I am a bit ashamed, but there is one relation that I am really coming to hate. Every night, as I hear the cicadas tart, I try to find a place of appreciation for this relative, but I just find a hatred of their little song. If they sang without stopping it would be annoying, but I could tune it out. The stop and start and stop and I can't let it go. What lesson are they trying to share with me? I have tried so many things to drown them out and they still get into my head.
I found five dollars on the street last week and wanted to give it to someone "deserving". What a lot to unpack there! What hubris, that I should presume to judge another like that. I have been keeping my eyes open for an indigenous person on the street that I could pass this on too. I haven't found one yet. What does that mean? Am I looking for some stereotyped "other" that does not exist? Every time I see the bill in my bag it makes me think.
I am working through "First Wives Club" by Lee Maracle. I generally avoid short fiction but the promised humor in the title drew me in. These stories are very good. Each one leave you with something to think about. The sense of place and voice are strong. For me, BC is still home. The mountains, rivers and space are what my heart follows. Maracle captures this element well and I learned more about the history of that place from her narratives. I am reading this book concurrently with an article by Jeff Corntassel, Chaw-win-is and T'lakwadzi called, "Indigenous Storytelling, Truth-telling, and Community Approaches to Reconciliation" and Maracle is pulling very similar language into her text. She does not see colonization as a past force to be moved beyond, but an ongoing current condition with real life consequences that need to be addressed. In one story she talk about the feelings of the character on experiencing the end of a negotiation for a land settlement. Knowing that "...because settlement is fait acompli, we can only negotiate the best real-estate deal possible." The text is poignant when imagining her ancestors who would have lived where Vancouver now stands. In all my visits to Vancouver, it never occurred to me that this was some one else's homes.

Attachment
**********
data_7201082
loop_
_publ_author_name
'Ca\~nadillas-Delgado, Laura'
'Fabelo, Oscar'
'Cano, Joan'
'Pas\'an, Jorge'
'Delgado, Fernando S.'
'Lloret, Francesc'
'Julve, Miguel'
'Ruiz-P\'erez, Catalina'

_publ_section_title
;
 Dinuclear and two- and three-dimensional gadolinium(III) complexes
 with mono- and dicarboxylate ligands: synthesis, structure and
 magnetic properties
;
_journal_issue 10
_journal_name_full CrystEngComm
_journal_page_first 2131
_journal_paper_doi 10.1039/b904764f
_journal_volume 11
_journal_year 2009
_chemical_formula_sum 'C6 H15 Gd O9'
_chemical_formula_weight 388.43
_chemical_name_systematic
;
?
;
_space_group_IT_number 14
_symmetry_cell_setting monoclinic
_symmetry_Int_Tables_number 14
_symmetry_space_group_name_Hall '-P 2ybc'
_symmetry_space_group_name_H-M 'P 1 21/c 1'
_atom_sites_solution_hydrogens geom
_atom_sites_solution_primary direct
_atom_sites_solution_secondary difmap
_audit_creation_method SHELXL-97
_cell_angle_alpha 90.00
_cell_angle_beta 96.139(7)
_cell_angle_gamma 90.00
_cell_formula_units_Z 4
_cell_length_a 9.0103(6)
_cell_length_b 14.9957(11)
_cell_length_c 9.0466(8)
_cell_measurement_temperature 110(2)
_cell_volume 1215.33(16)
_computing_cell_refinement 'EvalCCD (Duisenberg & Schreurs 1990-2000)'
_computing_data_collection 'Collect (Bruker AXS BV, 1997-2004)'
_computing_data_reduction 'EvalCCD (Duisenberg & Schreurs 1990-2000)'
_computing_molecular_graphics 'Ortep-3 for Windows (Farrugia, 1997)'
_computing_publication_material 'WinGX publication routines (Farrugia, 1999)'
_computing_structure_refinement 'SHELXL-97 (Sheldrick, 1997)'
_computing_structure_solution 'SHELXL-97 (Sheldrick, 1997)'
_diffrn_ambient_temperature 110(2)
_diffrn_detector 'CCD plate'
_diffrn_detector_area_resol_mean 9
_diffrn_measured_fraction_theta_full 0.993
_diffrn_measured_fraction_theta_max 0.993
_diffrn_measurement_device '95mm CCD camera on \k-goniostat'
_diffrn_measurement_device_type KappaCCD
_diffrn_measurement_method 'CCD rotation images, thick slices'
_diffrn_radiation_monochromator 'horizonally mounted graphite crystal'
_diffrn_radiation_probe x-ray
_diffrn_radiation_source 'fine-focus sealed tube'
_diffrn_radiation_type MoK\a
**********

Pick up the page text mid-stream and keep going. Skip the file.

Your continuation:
In the same story she takes on themes of partnership with Canada and the tension, as indigenous peoples are apart, yet are not immigrants (the dominant narrative). The unease with a dominant (christianized) culture who preached and still does, "do not kill" but does not live this out in their practices of capitalism. (spell check helpfully capitalized christianized for me!) She notes the struggle of being last to the table, and while she wants to take a place, she remains wary of what the real consequences of that decision might be. The table is not of her people and the damage to her culture may be great.
Even suspicious of short stories, I am really enjoying this book and find a lot of story medicine in it.